Brunch Ideas “Amateurs Guide to Charcuterie Boards”

Hey Winefam!

Do you wanna build a charcuterie board? If you’re a parent and have watched Frozen I’m pretty sure you sang that on key. So, you have a function coming up and want to do something more captivating than the usual deli meats tray. I have to say excellent choice! Charcuterie boards, pronounced “shahr-kyu-tuh-ree” have become increasingly popular in the past few years as a brunch crowd favorite. When I decided to attempt my first board at Easter brunch with my family, I knew there were a few concepts that would make the perfect board. Read below for the amateur’s guide to the perfect charcuterie board that will be the center of any function. 

Aesthetically pleasing

They say you eat with your eyes, therefore when picking out the items for your board presentation is everything. You can have wonderful ingredients but if they aren’t placed well it won’t give you the look you’re going for. A trick I like is when “stacking” items together are having variety in the “lines”. Meaning if I’m lining something up horizontally I will put the next item next to it slightly perpendicular. This makes the “puzzle” pleasing to the eye. For my first board, I used a glass cutting sheet but feel free to get more creative using stone, wood, metal, or other decorative platters. 


The placement is of your items is an integral part of a solid board. It should look like “organized chaos” waiting to be eaten. I choose to include some arugula on my board to create an eye-catching border that was tasty too. The best part of this organized chaos is bringing your creativity and style. It is very easy to get carried away with pairing all of your favorite items together, but when placing items keep in mind the spacing and the overall look of the board. No two boards will be the same, make yours stand out!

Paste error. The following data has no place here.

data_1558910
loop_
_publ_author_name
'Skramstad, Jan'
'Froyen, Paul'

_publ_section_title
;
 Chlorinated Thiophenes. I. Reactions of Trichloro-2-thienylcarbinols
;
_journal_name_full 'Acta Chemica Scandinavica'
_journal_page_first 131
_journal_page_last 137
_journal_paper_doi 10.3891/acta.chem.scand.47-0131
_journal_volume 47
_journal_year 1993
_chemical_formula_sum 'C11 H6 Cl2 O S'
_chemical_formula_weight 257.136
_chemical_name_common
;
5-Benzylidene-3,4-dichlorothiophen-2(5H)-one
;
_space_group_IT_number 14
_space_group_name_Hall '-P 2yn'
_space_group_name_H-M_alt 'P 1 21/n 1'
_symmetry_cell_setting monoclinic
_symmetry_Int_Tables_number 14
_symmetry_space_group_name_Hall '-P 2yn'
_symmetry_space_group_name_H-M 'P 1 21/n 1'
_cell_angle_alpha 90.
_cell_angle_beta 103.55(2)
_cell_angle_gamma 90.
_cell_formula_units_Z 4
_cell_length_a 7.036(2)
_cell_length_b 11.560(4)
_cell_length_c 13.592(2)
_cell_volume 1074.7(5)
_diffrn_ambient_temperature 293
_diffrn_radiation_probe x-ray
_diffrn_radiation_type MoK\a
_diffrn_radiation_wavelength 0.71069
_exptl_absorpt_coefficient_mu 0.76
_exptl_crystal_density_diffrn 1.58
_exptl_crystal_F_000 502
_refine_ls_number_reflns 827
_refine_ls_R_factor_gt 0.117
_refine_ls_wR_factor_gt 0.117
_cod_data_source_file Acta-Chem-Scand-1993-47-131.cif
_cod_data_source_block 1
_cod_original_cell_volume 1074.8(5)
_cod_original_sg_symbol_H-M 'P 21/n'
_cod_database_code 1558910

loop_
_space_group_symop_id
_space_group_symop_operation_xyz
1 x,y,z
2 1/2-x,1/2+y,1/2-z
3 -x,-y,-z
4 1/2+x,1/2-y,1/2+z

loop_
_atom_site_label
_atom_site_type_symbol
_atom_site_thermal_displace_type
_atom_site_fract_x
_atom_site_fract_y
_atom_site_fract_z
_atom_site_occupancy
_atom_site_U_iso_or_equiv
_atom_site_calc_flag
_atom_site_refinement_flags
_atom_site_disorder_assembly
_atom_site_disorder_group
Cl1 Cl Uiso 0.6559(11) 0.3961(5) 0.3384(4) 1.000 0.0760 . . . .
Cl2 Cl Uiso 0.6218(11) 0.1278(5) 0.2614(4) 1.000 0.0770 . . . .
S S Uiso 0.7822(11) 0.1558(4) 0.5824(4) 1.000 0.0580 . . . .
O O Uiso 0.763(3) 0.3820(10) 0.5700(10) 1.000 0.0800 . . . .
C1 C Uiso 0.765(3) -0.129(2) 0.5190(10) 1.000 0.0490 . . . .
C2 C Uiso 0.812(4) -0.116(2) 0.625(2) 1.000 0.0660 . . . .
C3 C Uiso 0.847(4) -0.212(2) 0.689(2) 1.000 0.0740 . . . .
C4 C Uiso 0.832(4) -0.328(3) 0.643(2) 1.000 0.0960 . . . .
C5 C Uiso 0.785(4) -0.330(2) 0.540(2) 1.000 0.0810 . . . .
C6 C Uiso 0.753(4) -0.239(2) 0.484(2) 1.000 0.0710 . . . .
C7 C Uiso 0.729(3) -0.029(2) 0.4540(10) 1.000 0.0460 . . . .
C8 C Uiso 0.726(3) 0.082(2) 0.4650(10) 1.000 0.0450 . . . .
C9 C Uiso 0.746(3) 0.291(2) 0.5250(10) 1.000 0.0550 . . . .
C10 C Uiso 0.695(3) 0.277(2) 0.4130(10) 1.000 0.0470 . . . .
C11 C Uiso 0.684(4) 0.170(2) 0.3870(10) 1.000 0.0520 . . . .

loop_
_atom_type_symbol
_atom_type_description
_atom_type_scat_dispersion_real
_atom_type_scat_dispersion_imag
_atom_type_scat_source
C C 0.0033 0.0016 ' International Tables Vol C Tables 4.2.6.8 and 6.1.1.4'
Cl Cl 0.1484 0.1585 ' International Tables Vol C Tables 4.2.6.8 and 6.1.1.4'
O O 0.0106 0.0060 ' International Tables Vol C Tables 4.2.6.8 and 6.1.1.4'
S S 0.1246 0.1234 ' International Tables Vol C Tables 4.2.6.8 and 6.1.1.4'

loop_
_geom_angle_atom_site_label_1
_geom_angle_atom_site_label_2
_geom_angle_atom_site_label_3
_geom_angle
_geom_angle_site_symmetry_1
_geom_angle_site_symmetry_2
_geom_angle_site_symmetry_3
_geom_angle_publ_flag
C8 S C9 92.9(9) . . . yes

Pick items you actually like

Nothing is worse than putting an eye-catching item on your board that isn’t the most tasty choice. Also don’t think you just have to use deli items. People even make boards out of their favorite sweets. The whole point is to make it fun, think of your board as your edible art project. Come to think of it, our food is art. In my opinion, the best boards feature items that are different but mesh, an example would be sweet gherkins and gouda cheese. Also, keep in mind that the tastes of the items need to complement each other  so this comes with practice. You wouldn’t put lemons and tart jam together, right? 

How I did mine

1. I chose a couple of items at the store that I knew I would enjoy. Crackers, soft and hard cheeses, cured meats, two fruits, some veggie, gherkins, and of course olives. I don’t feel any board is complete without olives. 

2. Picked my board. I didn’t have anything fancy so I used my cutting board. Here’s another option that would look great.

3. Start from the outside in with placement. I find when you do it this way it’s easier to figure your “puzzle” and add that separation where needed. Some easy ways to separate the items are bowls or if you don’t have use some item with good borders like a strawberry or arugula. 

4. Once items are placed you can add a garnish such as rosemary or parsley, tidy up any loose ends adding, or taking away items for that picture-perfect board.


Meats- Prosciutto, Salami, Pepperoni, sausage

Cheeses-Gouda(amazing) Brie, cream cheese, Sharp Cheddar, Pepper Jack, Manchego, 

Crackers- Plain table cracker, buttery crackers, pretzels

Sweet/Savory- Spicy mustard, spicy jelly, honey, olives, gherkin’s, sweet peppers, apricots

Nuts- Almonds, peanuts, pistachios, walnuts

Fruits- Raspberries, strawberries, grapes, blueberries, pomegranates, apples  

So, with these tips in mind go to your favorite grocery or farmers market, pick up some items and design your own board. Tag me on my instagram to be featured. My favorite wines to pair with more savory boards would be red blends, Pinot Noir, or Cabernets. If you’re going lighter or more sweet I love a Pinot Grigio or Riesling. My all-time favorite would have to be a mimosa, but for the champagne, I would recommend a Brut and not a dry because they have a bit less sugar. Also, make it ahead of time and put it in the fridge, so when you need it all the items are ready to go. As always Winefam I hope these amateur tips helped you and best of luck on your new charcuterie board. Happy dining and may your wine be stronger than your kids. 



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